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DUP(2)                     Linux Programmer's Manual                    DUP(2)

       dup, dup2 - duplicate a file descriptor

       #include <&lt;unistd.h>&gt;

       int dup(int oldfd);
       int dup2(int oldfd, int newfd);

       dup() and dup2() create a copy of the file descriptor oldfd.

       dup()  uses  the lowest-numbered unused descriptor for the new descrip-

       dup2() makes newfd be the copy of oldfd, closing newfd first if  neces-
       sary, but note the following:

       *  If  oldfd  is  not a valid file descriptor, then the call fails, and
          newfd is not closed.

       *  If oldfd is a valid file descriptor, and newfd has the same value as
          oldfd, then dup2() does nothing, and returns newfd.

       After  a  successful  return from dup() or dup2(), the old and new file
       descriptors may be used interchangeably.  They refer to the  same  open
       file description (see open(2)) and thus share file offset and file sta-
       tus flags; for example,  if  the  file  offset  is  modified  by  using
       lseek(2)  on one of the descriptors, the offset is also changed for the

       The two descriptors do not share file descriptor flags  (the  close-on-
       exec  flag).  The close-on-exec flag (FD_CLOEXEC; see fcntl(2)) for the
       duplicate descriptor is off.

       dup() and dup2() return the new descriptor, or -1 if an error  occurred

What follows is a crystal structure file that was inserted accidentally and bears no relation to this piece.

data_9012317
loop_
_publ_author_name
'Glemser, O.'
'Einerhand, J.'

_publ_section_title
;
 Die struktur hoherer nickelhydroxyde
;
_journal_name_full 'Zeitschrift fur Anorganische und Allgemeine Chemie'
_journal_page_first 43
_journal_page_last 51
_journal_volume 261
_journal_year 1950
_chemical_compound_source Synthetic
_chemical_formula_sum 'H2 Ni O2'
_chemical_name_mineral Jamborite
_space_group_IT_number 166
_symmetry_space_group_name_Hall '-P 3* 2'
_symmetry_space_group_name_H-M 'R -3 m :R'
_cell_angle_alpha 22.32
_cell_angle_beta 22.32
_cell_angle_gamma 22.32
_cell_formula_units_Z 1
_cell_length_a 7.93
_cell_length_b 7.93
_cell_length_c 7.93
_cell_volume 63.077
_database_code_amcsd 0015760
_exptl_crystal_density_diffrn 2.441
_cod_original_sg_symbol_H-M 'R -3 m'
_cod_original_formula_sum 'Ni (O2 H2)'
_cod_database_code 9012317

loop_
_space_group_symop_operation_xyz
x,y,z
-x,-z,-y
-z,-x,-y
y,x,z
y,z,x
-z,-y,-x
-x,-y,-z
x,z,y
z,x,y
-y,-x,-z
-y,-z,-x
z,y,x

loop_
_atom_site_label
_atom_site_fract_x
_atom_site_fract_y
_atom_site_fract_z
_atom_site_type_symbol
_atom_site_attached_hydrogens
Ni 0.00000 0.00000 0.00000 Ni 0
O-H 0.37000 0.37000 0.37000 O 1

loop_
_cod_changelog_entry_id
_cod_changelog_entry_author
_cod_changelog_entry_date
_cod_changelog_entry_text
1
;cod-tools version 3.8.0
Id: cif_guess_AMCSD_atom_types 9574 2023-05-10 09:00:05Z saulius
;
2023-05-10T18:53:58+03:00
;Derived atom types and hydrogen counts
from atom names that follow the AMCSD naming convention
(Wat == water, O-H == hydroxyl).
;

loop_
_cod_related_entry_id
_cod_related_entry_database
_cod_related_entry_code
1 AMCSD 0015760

(in which case, errno is set appropriately).

       EBADF  oldfd  isn't  an  open  file  descriptor, or newfd is out of the
              allowed range for file descriptors.

       EBUSY  (Linux only) This may be returned by dup2() during a race condi-
              tion with open(2) and dup().

       EINTR  The dup2() call was interrupted by a signal; see signal(7).

       EMFILE The  process  already has the maximum number of file descriptors
              open and tried to open a new one.

       SVr4, 4.3BSD, POSIX.1-2001.

       The error returned  by  dup2()  is  different  from  that  returned  by
       fcntl(...,  F_DUPFD, ...)  when newfd is out of range.  On some systems
       dup2() also sometimes returns EINVAL like F_DUPFD.

       If newfd was open, any errors that would have been reported at close(2)
       time  are lost.  A careful programmer will not use dup2() without clos-
       ing newfd first.

       close(2), fcntl(2), open(2)

       This page is part of release 3.05 of the Linux  man-pages  project.   A
       description  of  the project, and information about reporting bugs, can
       be found at http://www.kernel.org/doc/man-pages/.

Linux                             2008-01-12                            DUP(2)